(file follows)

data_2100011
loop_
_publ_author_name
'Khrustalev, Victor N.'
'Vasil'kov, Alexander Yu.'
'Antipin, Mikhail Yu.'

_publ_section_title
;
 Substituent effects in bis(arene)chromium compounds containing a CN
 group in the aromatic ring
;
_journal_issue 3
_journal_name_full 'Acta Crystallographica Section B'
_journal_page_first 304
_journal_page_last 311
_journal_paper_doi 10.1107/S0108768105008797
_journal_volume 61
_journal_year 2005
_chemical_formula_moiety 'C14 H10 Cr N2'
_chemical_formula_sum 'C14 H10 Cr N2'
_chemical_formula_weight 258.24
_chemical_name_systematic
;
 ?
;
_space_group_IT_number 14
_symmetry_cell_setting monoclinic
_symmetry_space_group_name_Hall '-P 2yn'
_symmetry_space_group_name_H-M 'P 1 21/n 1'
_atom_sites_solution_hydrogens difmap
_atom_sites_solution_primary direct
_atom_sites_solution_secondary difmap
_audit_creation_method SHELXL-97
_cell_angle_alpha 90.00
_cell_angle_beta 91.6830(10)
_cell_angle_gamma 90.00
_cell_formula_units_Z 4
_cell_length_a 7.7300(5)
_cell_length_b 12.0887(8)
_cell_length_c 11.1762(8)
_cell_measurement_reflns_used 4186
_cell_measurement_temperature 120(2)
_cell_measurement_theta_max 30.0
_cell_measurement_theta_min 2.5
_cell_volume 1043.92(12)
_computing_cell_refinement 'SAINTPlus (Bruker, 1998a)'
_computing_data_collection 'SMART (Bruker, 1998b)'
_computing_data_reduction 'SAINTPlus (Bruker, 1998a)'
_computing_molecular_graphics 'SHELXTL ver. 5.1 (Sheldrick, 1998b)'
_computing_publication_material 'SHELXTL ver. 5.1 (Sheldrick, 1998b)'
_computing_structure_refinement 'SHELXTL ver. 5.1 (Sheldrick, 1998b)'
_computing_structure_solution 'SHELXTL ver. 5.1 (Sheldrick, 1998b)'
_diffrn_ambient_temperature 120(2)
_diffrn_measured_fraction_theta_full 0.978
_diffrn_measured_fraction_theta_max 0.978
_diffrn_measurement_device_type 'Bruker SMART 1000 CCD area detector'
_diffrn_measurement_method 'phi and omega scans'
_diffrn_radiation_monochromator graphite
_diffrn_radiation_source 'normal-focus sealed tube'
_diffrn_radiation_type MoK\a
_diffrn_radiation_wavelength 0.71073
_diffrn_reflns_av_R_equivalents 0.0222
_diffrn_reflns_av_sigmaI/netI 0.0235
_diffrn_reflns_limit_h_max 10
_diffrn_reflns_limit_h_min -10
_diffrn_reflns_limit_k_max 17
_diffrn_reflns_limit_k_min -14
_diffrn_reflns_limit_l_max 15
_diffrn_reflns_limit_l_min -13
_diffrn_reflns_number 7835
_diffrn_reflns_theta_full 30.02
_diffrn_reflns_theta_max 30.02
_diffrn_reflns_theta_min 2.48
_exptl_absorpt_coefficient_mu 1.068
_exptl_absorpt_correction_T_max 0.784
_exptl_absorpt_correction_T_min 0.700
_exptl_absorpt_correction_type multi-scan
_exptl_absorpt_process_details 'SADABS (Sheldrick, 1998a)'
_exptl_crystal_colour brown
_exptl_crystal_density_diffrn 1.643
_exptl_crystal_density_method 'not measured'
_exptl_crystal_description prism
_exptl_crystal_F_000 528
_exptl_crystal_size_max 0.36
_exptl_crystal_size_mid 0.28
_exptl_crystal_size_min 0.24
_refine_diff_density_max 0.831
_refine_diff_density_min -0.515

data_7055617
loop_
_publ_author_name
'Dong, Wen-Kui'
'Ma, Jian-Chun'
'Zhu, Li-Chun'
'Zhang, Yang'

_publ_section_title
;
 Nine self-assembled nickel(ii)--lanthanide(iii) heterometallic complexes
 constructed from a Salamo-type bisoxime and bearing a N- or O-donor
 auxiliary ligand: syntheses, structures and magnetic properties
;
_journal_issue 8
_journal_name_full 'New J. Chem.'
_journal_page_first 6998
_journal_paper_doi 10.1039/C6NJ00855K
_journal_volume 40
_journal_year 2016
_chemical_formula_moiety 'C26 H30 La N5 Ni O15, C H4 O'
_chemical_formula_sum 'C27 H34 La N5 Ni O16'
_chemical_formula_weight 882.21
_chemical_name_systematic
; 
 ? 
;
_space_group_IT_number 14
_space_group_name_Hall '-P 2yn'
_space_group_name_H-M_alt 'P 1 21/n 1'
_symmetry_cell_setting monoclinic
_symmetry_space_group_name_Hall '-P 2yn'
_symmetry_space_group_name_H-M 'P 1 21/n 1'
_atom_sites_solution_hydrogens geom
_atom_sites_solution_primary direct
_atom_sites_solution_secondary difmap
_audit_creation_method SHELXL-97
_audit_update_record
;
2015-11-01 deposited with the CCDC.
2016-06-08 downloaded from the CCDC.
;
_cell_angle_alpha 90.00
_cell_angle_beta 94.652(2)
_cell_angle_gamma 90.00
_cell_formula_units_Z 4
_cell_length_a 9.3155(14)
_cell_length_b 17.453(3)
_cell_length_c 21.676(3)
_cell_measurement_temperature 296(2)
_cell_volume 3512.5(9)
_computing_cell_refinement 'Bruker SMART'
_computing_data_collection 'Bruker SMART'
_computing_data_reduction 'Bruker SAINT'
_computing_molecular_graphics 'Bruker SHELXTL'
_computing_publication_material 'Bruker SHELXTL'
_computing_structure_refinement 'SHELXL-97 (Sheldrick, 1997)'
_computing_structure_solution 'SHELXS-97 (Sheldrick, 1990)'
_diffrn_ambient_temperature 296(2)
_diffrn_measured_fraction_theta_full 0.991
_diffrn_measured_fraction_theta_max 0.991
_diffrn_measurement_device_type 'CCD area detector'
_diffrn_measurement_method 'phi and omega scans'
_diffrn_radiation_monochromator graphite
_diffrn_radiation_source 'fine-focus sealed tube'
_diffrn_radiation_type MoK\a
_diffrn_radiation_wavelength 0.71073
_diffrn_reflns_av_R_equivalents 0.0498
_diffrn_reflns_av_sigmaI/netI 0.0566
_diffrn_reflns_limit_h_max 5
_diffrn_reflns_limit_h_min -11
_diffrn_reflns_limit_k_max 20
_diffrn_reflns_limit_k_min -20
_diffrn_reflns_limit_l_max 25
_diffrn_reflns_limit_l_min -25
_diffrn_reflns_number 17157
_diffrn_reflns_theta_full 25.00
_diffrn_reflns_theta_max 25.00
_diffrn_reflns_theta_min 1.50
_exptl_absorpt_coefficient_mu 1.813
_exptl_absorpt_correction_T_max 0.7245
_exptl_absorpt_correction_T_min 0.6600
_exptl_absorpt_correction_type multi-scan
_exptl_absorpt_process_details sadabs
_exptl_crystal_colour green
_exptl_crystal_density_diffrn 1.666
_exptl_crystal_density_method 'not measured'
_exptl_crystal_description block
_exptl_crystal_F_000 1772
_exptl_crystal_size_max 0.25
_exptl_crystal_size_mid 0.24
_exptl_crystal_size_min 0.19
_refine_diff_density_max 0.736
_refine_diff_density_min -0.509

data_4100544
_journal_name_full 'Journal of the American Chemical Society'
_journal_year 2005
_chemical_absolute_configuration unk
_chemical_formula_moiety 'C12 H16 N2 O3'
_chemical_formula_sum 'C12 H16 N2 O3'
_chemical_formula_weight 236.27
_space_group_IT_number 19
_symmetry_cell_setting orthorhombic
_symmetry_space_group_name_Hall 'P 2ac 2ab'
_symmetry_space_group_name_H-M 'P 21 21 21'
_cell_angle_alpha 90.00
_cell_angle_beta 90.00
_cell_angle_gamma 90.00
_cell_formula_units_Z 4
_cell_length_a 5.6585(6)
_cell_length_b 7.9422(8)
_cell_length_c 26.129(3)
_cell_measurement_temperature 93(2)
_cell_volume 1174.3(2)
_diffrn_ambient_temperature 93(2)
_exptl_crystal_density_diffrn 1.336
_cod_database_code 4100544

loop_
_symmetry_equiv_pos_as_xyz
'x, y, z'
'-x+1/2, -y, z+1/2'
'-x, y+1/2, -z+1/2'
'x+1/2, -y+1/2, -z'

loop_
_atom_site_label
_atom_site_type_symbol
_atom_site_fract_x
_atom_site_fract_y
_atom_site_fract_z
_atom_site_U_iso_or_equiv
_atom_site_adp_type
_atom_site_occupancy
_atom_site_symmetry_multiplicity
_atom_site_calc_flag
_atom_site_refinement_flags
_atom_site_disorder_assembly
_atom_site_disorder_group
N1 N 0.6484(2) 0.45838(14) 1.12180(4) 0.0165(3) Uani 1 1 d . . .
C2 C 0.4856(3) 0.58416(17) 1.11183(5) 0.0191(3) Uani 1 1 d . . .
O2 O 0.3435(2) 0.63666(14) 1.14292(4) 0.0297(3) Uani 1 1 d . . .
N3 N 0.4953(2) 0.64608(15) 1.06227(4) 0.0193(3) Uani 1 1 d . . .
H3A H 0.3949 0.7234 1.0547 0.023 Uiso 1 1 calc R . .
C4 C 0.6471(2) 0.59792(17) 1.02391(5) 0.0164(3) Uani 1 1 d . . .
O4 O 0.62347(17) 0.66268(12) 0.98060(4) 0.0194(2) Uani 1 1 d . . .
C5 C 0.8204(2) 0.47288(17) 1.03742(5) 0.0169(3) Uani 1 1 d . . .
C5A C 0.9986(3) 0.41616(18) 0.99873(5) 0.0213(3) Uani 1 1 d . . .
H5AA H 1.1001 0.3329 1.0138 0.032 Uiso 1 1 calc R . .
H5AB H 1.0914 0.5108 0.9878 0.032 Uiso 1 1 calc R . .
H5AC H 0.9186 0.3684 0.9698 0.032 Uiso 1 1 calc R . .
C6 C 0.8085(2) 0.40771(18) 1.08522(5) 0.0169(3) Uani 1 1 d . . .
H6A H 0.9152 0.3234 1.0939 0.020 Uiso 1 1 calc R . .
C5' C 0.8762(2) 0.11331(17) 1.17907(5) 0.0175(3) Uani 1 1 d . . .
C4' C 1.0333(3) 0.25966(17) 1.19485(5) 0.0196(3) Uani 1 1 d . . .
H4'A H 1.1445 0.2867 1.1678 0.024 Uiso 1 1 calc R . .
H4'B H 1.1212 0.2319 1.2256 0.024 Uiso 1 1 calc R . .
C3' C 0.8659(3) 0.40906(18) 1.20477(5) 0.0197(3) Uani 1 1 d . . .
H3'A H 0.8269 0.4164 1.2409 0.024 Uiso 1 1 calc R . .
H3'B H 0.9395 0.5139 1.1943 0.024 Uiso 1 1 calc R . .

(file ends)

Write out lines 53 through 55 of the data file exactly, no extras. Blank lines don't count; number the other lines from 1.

_diffrn_ambient_temperature 120(2)
_diffrn_measured_fraction_theta_full 0.978
_diffrn_measured_fraction_theta_max 0.978